“We have a pretty reliable understanding of the health of our asset, more than just visually – so we can say yes or no very quickly and enhance our flexibility.”
“…that’s part of the project that we are exploring also, to share data with customers. We definitely have in mind that the second step, the SIO Next, will be more about involving the customer”
“Further still, while we are not yet fully there, we can already share some data with the customer. They are running their data and seeing the same thing, we are running our data and seeing the same thing, so we can all see the bigger picture.”
“So that’s part of the project that we are exploring also, to share data with customers. We definitely have in mind that the second step, the SIO Next, will be more about involving the customer. It will not be company-centric.”
This is what Air Liquide sees as one of the biggest advantages of digitisation in the gases industry, bringing the customer and supplier closer together to leverage the efficiencies and efficacy that such collaboration brings.
In fact, it could be such a ‘tremendous’ achievement that Dhainaut cannot yet envisage the next steps in digisation beyond this.
“That’s already a big step,” he says. “If we can manage to bring human and digital together in the future that would be a big development. Today, we humans talk to our customers but if tomorrow not only we humans talk to our customers but also our platforms are talking together, then that would be a tremendous change in the operational model.”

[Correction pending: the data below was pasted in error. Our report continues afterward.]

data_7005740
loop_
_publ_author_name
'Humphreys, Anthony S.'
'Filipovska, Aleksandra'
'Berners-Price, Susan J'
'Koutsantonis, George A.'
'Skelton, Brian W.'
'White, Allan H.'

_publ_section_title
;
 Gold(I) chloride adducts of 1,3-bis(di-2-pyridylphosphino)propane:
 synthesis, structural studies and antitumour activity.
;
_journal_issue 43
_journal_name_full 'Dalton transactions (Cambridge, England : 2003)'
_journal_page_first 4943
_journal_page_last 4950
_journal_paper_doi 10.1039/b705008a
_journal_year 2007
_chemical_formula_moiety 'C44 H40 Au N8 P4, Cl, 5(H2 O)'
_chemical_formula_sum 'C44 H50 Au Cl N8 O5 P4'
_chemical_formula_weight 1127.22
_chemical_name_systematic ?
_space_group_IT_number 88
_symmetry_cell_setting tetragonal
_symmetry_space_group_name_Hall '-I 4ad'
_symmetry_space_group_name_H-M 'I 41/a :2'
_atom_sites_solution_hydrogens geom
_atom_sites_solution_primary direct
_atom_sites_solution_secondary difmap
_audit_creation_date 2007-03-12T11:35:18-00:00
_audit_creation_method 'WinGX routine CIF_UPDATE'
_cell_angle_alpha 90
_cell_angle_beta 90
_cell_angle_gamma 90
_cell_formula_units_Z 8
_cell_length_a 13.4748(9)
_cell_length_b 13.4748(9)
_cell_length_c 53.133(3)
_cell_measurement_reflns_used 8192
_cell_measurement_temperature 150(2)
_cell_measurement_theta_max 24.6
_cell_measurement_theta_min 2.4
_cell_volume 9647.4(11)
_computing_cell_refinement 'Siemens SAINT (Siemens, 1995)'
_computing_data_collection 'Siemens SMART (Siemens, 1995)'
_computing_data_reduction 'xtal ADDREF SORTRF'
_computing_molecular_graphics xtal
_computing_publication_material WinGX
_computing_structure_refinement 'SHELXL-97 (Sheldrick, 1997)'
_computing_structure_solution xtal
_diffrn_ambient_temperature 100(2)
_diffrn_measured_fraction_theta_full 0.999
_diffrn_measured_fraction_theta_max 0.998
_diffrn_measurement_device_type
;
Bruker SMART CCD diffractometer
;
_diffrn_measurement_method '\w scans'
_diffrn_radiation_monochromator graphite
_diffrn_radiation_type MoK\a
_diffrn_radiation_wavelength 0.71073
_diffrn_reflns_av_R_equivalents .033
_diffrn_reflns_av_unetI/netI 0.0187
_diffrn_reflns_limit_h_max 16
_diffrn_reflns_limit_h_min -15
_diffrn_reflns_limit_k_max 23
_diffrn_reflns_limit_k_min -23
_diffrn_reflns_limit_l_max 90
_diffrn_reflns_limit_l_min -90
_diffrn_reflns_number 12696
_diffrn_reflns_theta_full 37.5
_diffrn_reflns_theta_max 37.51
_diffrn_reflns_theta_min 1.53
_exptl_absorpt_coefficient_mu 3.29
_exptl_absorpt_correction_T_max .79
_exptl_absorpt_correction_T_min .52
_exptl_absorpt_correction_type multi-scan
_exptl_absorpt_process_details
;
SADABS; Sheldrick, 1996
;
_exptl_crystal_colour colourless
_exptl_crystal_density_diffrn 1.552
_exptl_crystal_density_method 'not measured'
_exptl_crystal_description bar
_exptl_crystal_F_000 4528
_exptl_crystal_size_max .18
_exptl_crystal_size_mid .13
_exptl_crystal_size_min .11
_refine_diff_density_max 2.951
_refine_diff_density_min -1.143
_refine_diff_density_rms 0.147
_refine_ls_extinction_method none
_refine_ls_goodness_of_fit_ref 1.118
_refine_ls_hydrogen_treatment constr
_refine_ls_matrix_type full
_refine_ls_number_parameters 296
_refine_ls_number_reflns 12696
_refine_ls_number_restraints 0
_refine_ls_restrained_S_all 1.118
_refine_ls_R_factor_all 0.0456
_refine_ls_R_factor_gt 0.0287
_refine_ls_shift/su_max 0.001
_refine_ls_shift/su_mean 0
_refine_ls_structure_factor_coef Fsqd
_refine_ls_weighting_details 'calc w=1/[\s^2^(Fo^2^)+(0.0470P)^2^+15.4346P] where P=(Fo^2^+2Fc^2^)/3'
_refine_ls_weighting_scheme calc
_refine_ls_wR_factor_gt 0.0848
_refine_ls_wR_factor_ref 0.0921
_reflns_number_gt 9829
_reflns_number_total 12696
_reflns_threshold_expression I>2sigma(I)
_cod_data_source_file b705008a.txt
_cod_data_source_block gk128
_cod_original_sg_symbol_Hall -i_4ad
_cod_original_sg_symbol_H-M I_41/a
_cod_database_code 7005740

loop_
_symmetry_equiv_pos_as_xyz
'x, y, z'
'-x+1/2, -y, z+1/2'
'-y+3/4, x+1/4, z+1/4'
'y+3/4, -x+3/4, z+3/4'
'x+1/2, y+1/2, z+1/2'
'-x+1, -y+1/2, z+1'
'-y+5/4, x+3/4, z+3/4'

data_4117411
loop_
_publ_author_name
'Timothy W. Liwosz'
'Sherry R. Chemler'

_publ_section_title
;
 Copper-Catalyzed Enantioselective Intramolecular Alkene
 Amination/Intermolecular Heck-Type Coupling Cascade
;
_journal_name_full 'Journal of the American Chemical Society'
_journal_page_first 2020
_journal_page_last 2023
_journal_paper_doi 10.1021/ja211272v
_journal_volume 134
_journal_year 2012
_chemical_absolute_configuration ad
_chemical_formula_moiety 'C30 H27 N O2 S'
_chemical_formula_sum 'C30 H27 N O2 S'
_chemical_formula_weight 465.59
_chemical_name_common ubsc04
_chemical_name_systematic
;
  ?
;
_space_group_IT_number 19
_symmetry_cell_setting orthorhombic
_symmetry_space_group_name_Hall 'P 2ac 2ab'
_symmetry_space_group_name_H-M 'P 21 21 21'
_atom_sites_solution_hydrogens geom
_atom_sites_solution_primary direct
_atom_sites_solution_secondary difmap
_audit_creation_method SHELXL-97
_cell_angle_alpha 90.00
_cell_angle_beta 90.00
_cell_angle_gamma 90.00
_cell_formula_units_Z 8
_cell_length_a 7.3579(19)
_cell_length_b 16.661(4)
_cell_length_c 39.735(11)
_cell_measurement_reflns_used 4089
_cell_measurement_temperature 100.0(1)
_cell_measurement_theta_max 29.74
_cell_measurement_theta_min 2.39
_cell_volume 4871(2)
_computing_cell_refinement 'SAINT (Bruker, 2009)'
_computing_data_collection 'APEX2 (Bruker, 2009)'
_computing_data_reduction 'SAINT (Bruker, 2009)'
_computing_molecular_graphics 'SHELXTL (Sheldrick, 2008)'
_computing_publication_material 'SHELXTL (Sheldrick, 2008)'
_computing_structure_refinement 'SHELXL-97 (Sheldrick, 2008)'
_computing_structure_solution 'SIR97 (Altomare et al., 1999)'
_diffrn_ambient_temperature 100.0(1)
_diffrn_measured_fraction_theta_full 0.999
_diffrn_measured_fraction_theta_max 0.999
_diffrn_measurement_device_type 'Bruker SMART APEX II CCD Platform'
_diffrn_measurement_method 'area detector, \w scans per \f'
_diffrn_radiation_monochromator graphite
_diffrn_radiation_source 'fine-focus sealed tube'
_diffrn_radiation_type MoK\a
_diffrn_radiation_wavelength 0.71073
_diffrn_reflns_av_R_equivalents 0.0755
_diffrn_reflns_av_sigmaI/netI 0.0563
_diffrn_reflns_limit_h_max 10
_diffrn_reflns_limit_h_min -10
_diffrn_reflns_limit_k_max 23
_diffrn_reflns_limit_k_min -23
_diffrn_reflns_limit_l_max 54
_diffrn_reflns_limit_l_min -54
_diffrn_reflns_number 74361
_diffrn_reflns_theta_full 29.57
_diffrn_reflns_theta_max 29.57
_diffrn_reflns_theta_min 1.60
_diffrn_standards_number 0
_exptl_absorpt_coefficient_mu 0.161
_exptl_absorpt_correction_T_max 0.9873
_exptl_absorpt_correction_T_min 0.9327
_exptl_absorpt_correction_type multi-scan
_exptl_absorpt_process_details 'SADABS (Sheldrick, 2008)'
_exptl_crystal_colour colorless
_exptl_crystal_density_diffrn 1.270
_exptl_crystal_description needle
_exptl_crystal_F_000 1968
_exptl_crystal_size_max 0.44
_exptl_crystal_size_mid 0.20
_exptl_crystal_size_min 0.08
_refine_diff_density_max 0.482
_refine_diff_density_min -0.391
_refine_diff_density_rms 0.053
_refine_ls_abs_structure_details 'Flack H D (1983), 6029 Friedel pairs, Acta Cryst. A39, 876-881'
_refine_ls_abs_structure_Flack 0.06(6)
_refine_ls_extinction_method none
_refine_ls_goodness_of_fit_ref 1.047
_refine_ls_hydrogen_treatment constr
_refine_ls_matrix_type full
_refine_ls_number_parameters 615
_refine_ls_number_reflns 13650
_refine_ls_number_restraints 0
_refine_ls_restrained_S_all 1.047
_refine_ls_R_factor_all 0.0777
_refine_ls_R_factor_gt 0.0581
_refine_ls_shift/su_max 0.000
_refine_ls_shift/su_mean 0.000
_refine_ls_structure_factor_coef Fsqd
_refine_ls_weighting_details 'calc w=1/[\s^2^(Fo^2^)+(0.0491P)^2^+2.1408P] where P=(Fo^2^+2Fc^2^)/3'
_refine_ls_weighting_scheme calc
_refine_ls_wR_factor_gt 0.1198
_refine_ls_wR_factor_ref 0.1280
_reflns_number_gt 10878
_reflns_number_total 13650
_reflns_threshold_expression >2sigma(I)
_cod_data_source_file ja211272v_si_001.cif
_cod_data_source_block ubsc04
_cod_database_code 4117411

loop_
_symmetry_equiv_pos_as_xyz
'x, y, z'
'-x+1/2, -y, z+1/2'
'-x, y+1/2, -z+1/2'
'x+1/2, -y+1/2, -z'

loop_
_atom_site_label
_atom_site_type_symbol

“As an example,” he elaborates, “let’s say you have a refinery and the refinery says, I have a batch of crude but that batch of crude is not of the highest quality and we need to desulfurize the crude before refining it. If we know that in advance, we can probably secure some sort of energy contract in order to produce hydrogen at higher quantities and therefore be able to help them desulfurize.”
“So that is not only people talking, it’s about exchanging data and platforms talking too.”
Stealing a march
Dhainaut was keen to stress in his presentation at the conference that SIO centres such as this in Malaysia did not appear overnight – there has been a long journey to this level of digital capabilities.
This is a point he continues to explain in our interview. “It is not a journey that we started 2-3 years ago; we built some technology bricks and began to install these 10-15 years ago. You don’t do Big Data overnight. It was already planned.”
Nonetheless, the new centre in the region is stealing a march and rapidly advancing ahead of its counterpart in France, Dhainaut affirms. “Definitely yes. We have passed ahead of the France centre, actually, due to two aspects. There is a digital mindset which is very present in the team here in South East Asia, but also the fact that the geography here is more scattered.”
“It makes more sense for a geography like this to have something central, whereby people in Vietnam or Thailand can rely on a big pool of expertise and technology rather than a single country with a single language, with a single culture, doing this kind of change.”
Commissioned in 2017 and officially inaugurated in January 2018, the SIO centre in Malaysia covers eight countries in Southeast Asia and Pacific, including Thailand, the Philippines, Vietnam, Singapore, Indonesia, Malaysia, Australia and New Zealand.
The benefits of SIO include developing industrial maturity through a pool of cluster-based experts and enhancing decision-making processes through data, collaboration and empowered clusters. And this sense of collaboration and empowerment is already in progress, as Dhainaut concludes, “Originally we tested a couple of concepts in France, but I think that this region today is ahead of all of the 15 clusters that I discussed in my presentation. If we judge by the number of visitors that we have every month in our centre, who come to pick up ideas, then we are definitely a benchmark for the other clusters.”